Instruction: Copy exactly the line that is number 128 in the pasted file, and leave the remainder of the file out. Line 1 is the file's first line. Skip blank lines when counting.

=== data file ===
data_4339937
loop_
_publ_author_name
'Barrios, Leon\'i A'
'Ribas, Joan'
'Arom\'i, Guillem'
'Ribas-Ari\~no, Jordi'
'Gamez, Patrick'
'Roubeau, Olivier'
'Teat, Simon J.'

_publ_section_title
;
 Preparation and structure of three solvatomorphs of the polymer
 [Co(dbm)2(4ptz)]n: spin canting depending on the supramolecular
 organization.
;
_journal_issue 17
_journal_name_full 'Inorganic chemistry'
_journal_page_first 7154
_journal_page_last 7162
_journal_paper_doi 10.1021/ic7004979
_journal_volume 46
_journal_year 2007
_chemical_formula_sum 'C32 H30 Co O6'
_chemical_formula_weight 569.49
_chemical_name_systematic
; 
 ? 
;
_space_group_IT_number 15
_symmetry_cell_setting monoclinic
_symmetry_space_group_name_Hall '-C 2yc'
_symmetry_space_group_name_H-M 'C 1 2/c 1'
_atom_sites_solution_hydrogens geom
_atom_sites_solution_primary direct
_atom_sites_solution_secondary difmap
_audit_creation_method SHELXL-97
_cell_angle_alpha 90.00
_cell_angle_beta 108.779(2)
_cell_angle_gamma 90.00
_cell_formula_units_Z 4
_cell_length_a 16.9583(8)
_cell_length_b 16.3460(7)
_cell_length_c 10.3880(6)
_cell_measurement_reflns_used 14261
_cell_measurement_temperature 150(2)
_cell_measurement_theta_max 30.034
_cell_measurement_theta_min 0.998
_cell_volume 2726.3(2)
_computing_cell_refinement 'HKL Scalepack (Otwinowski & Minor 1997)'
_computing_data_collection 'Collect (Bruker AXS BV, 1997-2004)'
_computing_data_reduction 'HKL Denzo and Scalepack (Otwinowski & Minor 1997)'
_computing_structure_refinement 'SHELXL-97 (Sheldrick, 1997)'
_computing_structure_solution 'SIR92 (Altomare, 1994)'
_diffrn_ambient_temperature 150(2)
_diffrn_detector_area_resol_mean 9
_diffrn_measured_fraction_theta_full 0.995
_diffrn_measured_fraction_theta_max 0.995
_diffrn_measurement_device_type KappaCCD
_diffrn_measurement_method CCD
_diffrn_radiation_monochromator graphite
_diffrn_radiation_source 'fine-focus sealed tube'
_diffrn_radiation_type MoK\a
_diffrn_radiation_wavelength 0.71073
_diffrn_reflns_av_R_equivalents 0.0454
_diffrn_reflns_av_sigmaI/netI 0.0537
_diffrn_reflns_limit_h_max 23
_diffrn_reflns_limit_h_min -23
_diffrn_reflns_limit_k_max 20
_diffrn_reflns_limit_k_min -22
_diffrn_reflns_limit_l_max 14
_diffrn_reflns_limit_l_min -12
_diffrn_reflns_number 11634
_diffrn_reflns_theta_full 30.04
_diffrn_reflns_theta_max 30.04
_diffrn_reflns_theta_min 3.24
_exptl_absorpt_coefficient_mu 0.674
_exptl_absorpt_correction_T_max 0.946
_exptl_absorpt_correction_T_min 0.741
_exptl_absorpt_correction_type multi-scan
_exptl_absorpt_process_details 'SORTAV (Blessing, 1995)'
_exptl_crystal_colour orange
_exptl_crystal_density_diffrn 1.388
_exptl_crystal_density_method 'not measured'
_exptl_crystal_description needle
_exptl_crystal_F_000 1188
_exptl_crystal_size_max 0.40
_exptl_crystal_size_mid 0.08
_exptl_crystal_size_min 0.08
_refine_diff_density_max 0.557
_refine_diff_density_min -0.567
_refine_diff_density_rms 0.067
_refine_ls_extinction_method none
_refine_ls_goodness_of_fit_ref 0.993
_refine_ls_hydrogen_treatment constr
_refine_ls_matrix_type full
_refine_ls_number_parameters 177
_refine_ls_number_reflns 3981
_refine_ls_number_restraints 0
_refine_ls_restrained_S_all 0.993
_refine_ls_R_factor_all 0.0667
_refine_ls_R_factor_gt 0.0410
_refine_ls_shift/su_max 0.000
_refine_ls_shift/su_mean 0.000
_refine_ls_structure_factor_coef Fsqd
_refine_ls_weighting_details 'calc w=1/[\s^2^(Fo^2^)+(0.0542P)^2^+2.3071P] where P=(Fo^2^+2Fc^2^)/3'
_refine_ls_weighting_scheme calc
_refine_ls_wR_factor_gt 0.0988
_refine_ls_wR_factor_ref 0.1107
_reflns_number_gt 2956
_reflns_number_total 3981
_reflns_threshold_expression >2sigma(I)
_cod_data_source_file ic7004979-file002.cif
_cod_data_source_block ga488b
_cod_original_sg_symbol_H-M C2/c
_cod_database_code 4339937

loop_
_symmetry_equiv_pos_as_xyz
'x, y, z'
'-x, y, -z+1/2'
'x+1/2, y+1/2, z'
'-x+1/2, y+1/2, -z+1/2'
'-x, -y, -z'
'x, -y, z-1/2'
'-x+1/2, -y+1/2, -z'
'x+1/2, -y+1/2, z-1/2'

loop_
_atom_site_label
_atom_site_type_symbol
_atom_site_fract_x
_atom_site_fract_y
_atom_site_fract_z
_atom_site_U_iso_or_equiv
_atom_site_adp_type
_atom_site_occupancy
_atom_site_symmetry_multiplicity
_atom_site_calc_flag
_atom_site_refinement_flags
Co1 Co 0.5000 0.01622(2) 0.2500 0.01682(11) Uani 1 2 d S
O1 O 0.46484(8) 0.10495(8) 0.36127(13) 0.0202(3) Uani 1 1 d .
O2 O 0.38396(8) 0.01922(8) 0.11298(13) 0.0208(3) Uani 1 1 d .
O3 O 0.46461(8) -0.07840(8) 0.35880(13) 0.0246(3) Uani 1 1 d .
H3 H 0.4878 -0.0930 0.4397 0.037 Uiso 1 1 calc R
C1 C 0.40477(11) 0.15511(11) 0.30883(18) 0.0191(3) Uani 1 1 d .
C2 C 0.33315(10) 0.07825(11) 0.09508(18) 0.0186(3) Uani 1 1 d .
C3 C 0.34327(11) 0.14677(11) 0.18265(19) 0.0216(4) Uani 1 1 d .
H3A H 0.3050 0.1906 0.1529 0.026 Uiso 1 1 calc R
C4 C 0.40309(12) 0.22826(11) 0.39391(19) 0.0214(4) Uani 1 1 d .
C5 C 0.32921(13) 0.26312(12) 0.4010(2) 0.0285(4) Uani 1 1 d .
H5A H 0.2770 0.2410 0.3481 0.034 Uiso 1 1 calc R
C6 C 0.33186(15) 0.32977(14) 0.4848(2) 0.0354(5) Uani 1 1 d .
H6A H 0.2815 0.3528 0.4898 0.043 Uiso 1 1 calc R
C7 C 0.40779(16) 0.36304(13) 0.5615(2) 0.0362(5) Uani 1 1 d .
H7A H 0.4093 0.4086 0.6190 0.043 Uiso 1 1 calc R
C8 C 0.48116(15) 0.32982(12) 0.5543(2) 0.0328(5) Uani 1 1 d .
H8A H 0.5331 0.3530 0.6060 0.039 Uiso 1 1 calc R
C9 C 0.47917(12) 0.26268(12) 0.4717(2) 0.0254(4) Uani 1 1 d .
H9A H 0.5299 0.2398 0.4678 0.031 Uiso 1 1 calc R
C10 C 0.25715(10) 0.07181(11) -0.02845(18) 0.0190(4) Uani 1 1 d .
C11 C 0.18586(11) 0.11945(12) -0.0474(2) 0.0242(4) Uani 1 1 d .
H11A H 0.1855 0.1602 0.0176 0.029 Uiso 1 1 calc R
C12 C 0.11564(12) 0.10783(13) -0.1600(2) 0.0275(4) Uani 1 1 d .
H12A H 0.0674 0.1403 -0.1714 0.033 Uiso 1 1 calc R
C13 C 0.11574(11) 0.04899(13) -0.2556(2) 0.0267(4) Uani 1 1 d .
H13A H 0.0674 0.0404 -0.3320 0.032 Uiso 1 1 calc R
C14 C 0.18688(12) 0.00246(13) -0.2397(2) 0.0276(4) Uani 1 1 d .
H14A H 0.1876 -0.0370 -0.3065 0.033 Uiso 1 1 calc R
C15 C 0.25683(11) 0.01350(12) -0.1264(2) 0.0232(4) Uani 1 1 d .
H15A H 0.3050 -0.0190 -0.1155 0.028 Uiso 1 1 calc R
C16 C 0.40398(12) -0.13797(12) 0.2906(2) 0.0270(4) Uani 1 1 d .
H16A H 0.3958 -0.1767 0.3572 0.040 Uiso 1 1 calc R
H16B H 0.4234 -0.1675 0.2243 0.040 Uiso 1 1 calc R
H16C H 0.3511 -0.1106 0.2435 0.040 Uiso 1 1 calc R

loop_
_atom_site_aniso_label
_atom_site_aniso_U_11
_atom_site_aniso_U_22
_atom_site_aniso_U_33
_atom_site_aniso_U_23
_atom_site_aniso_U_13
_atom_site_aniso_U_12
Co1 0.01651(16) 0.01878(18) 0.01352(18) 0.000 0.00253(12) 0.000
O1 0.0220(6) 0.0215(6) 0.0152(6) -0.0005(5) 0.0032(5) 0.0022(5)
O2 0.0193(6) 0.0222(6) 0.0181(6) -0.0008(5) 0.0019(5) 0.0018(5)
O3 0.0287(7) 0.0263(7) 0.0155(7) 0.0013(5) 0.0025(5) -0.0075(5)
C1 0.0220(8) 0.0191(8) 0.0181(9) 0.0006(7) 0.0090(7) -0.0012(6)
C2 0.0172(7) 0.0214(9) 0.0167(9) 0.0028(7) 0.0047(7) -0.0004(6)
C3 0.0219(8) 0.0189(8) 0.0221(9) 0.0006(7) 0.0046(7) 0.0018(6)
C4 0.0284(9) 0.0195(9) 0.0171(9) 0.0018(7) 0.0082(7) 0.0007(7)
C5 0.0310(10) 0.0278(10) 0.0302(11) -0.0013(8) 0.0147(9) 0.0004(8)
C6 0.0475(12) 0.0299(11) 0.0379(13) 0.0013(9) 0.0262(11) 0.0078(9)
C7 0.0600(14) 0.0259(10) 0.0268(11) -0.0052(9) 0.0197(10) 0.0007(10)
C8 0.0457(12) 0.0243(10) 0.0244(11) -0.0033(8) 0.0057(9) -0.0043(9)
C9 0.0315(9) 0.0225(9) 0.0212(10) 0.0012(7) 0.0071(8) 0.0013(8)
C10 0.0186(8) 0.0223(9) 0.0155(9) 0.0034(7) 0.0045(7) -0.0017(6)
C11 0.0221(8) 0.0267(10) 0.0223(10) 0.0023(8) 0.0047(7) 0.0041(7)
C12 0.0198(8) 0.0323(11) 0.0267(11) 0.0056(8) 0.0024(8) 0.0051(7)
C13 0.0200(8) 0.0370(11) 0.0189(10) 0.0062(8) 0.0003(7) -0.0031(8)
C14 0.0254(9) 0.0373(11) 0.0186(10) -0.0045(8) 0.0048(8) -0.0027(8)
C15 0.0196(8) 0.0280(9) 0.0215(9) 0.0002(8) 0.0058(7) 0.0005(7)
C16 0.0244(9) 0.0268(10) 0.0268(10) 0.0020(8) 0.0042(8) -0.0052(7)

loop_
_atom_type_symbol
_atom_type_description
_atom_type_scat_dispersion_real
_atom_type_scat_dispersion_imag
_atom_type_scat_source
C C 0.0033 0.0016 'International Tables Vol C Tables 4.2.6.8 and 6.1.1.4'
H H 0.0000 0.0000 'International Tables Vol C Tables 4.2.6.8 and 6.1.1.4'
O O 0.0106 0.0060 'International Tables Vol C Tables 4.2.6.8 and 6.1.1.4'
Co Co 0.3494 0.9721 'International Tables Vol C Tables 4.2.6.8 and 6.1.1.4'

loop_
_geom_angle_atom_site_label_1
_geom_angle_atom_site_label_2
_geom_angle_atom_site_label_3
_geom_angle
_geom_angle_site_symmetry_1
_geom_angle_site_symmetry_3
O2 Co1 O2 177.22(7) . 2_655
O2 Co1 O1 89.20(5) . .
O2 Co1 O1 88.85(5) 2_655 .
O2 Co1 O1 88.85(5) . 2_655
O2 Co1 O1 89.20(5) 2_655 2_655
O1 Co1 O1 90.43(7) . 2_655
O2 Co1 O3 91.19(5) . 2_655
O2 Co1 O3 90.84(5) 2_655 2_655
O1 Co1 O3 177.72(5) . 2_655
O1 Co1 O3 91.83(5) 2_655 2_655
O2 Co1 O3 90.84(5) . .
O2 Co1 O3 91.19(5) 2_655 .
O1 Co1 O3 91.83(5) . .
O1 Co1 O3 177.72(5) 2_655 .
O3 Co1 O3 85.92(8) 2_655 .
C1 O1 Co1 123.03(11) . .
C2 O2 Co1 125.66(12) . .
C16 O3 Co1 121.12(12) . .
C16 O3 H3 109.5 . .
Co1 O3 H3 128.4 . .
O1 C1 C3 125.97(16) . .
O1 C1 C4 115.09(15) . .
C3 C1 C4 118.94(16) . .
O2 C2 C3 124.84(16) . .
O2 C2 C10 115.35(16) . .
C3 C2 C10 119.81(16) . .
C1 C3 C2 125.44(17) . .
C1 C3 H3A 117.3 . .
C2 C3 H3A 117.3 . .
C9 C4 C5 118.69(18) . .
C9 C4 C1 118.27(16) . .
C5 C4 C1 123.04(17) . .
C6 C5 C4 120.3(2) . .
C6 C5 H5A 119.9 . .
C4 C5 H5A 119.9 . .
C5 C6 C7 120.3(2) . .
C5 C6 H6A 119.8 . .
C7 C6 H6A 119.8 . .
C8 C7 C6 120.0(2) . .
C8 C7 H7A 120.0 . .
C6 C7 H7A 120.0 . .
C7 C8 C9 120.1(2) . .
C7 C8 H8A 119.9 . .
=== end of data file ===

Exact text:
_atom_site_label